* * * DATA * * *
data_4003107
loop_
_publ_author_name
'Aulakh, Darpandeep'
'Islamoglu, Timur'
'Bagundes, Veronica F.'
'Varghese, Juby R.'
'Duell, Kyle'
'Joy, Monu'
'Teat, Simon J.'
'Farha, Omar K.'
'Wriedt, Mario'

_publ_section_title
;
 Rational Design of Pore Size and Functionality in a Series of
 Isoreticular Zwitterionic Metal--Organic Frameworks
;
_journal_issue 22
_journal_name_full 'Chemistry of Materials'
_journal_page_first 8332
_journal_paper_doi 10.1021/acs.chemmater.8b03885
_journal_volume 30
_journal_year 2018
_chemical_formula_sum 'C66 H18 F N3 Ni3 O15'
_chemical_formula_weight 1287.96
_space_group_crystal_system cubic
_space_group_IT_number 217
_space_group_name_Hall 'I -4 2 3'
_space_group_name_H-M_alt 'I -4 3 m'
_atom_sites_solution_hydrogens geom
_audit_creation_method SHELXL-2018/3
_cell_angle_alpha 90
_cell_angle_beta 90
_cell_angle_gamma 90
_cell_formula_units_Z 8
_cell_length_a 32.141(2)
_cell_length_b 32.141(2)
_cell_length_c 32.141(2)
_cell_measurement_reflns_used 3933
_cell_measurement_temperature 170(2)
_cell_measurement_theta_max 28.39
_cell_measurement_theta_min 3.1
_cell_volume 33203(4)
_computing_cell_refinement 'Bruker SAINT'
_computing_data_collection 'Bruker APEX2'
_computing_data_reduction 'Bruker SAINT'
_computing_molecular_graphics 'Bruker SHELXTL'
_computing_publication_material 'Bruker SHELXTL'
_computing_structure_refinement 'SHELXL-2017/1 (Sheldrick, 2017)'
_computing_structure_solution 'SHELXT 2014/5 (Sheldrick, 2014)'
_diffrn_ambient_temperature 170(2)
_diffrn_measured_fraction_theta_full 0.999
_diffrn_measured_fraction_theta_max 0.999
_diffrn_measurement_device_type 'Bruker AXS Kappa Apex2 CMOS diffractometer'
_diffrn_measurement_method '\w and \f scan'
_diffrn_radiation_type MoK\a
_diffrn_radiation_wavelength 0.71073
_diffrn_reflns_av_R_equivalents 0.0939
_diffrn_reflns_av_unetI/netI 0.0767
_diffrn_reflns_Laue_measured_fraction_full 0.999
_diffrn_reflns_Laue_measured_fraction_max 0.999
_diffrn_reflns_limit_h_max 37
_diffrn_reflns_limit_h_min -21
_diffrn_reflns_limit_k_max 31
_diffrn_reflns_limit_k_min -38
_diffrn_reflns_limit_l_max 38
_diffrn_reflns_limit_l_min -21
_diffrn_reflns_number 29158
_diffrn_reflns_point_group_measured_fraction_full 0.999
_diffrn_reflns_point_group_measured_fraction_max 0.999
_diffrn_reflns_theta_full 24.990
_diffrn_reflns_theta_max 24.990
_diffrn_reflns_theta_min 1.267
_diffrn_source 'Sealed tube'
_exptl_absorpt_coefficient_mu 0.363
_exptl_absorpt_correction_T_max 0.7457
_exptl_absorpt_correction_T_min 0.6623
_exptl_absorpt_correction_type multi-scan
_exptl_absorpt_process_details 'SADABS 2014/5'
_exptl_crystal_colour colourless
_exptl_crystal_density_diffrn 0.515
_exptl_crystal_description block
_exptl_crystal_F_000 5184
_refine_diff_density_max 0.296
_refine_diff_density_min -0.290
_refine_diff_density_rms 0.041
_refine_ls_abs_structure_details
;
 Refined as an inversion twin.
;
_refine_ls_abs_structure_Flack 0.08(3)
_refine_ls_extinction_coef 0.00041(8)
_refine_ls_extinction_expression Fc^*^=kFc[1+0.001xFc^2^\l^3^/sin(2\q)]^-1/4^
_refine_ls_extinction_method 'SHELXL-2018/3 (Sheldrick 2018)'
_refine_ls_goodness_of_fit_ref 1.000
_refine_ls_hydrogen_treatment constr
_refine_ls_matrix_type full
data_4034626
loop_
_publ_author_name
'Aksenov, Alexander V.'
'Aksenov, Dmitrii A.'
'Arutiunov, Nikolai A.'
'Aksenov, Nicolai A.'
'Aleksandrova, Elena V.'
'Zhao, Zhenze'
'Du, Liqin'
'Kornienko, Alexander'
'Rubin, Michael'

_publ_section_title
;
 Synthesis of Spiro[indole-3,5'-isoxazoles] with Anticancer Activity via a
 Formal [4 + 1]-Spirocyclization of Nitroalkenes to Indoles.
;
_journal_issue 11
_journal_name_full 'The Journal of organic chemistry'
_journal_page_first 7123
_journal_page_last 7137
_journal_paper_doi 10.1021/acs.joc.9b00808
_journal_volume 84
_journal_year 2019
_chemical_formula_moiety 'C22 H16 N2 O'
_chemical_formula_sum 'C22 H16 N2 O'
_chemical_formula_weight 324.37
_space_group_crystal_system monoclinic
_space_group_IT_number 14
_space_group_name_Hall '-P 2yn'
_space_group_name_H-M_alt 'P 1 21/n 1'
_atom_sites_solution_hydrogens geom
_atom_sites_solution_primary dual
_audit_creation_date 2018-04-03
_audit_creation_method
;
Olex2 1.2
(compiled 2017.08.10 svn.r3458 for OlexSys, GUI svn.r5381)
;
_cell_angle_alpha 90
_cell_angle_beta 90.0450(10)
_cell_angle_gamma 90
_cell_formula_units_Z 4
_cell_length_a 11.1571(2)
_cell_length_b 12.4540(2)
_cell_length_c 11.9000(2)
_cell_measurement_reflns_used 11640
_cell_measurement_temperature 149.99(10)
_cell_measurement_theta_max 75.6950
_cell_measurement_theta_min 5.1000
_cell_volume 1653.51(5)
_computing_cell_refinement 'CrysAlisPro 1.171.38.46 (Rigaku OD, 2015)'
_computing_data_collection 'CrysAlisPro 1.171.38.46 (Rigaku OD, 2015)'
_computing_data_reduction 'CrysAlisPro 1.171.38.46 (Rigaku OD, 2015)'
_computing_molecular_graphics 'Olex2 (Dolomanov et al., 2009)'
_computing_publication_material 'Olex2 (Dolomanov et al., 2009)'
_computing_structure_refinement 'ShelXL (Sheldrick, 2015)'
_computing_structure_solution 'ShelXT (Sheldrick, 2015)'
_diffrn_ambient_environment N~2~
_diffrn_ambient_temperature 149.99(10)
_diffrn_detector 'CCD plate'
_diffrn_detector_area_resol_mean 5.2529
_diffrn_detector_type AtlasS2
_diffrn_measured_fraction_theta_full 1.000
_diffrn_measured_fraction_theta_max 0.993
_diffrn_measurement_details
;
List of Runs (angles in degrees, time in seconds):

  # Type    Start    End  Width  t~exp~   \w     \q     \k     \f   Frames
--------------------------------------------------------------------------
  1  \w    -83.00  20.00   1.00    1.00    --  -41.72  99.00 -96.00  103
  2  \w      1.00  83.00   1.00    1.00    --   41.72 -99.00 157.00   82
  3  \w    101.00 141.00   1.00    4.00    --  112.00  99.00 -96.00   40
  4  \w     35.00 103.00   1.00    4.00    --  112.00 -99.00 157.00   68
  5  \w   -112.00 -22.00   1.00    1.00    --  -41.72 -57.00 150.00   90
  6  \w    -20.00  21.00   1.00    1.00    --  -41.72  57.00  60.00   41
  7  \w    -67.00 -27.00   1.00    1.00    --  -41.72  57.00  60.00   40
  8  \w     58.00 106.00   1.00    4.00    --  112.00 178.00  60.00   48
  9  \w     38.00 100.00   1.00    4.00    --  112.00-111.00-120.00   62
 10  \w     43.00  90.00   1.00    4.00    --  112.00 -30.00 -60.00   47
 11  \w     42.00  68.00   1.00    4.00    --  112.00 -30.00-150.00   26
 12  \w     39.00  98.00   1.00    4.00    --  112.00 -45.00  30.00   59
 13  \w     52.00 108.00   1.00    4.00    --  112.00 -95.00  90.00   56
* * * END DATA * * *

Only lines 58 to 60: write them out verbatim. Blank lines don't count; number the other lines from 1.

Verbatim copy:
_diffrn_reflns_av_R_equivalents 0.0939
_diffrn_reflns_av_unetI/netI 0.0767
_diffrn_reflns_Laue_measured_fraction_full 0.999